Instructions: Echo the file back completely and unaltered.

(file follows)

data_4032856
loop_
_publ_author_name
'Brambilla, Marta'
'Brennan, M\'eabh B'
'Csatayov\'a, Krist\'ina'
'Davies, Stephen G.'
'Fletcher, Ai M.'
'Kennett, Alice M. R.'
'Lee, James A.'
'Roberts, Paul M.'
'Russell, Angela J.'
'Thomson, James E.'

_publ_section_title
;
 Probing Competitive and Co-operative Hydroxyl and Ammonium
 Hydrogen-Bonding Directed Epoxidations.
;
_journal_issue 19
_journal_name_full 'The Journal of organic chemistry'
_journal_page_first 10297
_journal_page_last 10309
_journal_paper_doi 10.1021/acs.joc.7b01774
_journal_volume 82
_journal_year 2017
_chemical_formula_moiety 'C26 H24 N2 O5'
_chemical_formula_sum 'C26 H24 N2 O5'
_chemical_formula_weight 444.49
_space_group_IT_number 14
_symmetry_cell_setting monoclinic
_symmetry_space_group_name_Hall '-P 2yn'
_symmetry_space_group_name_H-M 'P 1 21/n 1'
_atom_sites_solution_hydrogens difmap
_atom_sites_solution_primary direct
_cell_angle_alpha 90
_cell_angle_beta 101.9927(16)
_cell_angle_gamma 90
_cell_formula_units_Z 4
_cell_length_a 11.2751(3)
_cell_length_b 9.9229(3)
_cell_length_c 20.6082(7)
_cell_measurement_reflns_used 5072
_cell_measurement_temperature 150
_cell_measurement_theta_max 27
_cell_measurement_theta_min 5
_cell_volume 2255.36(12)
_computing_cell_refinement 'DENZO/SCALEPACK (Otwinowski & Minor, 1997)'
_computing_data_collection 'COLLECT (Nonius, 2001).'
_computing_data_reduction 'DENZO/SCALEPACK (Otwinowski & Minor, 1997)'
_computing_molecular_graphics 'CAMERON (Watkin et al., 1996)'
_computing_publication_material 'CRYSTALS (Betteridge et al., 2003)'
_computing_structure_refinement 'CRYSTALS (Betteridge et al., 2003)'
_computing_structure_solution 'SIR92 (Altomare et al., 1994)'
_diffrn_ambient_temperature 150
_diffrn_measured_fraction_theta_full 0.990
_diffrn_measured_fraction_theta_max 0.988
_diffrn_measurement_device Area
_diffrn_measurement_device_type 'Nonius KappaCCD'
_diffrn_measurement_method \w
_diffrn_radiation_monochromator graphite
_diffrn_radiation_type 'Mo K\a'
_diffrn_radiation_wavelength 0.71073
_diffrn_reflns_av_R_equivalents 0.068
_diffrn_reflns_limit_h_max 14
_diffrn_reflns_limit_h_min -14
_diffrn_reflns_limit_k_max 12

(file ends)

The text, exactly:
data_4032856
loop_
_publ_author_name
'Brambilla, Marta'
'Brennan, M\'eabh B'
'Csatayov\'a, Krist\'ina'
'Davies, Stephen G.'
'Fletcher, Ai M.'
'Kennett, Alice M. R.'
'Lee, James A.'
'Roberts, Paul M.'
'Russell, Angela J.'
'Thomson, James E.'

_publ_section_title
;
 Probing Competitive and Co-operative Hydroxyl and Ammonium
 Hydrogen-Bonding Directed Epoxidations.
;
_journal_issue 19
_journal_name_full 'The Journal of organic chemistry'
_journal_page_first 10297
_journal_page_last 10309
_journal_paper_doi 10.1021/acs.joc.7b01774
_journal_volume 82
_journal_year 2017
_chemical_formula_moiety 'C26 H24 N2 O5'
_chemical_formula_sum 'C26 H24 N2 O5'
_chemical_formula_weight 444.49
_space_group_IT_number 14
_symmetry_cell_setting monoclinic
_symmetry_space_group_name_Hall '-P 2yn'
_symmetry_space_group_name_H-M 'P 1 21/n 1'
_atom_sites_solution_hydrogens difmap
_atom_sites_solution_primary direct
_cell_angle_alpha 90
_cell_angle_beta 101.9927(16)
_cell_angle_gamma 90
_cell_formula_units_Z 4
_cell_length_a 11.2751(3)
_cell_length_b 9.9229(3)
_cell_length_c 20.6082(7)
_cell_measurement_reflns_used 5072
_cell_measurement_temperature 150
_cell_measurement_theta_max 27
_cell_measurement_theta_min 5
_cell_volume 2255.36(12)
_computing_cell_refinement 'DENZO/SCALEPACK (Otwinowski & Minor, 1997)'
_computing_data_collection 'COLLECT (Nonius, 2001).'
_computing_data_reduction 'DENZO/SCALEPACK (Otwinowski & Minor, 1997)'
_computing_molecular_graphics 'CAMERON (Watkin et al., 1996)'
_computing_publication_material 'CRYSTALS (Betteridge et al., 2003)'
_computing_structure_refinement 'CRYSTALS (Betteridge et al., 2003)'
_computing_structure_solution 'SIR92 (Altomare et al., 1994)'
_diffrn_ambient_temperature 150
_diffrn_measured_fraction_theta_full 0.990
_diffrn_measured_fraction_theta_max 0.988
_diffrn_measurement_device Area
_diffrn_measurement_device_type 'Nonius KappaCCD'
_diffrn_measurement_method \w
_diffrn_radiation_monochromator graphite
_diffrn_radiation_type 'Mo K\a'
_diffrn_radiation_wavelength 0.71073
_diffrn_reflns_av_R_equivalents 0.068
_diffrn_reflns_limit_h_max 14
_diffrn_reflns_limit_h_min -14
_diffrn_reflns_limit_k_max 12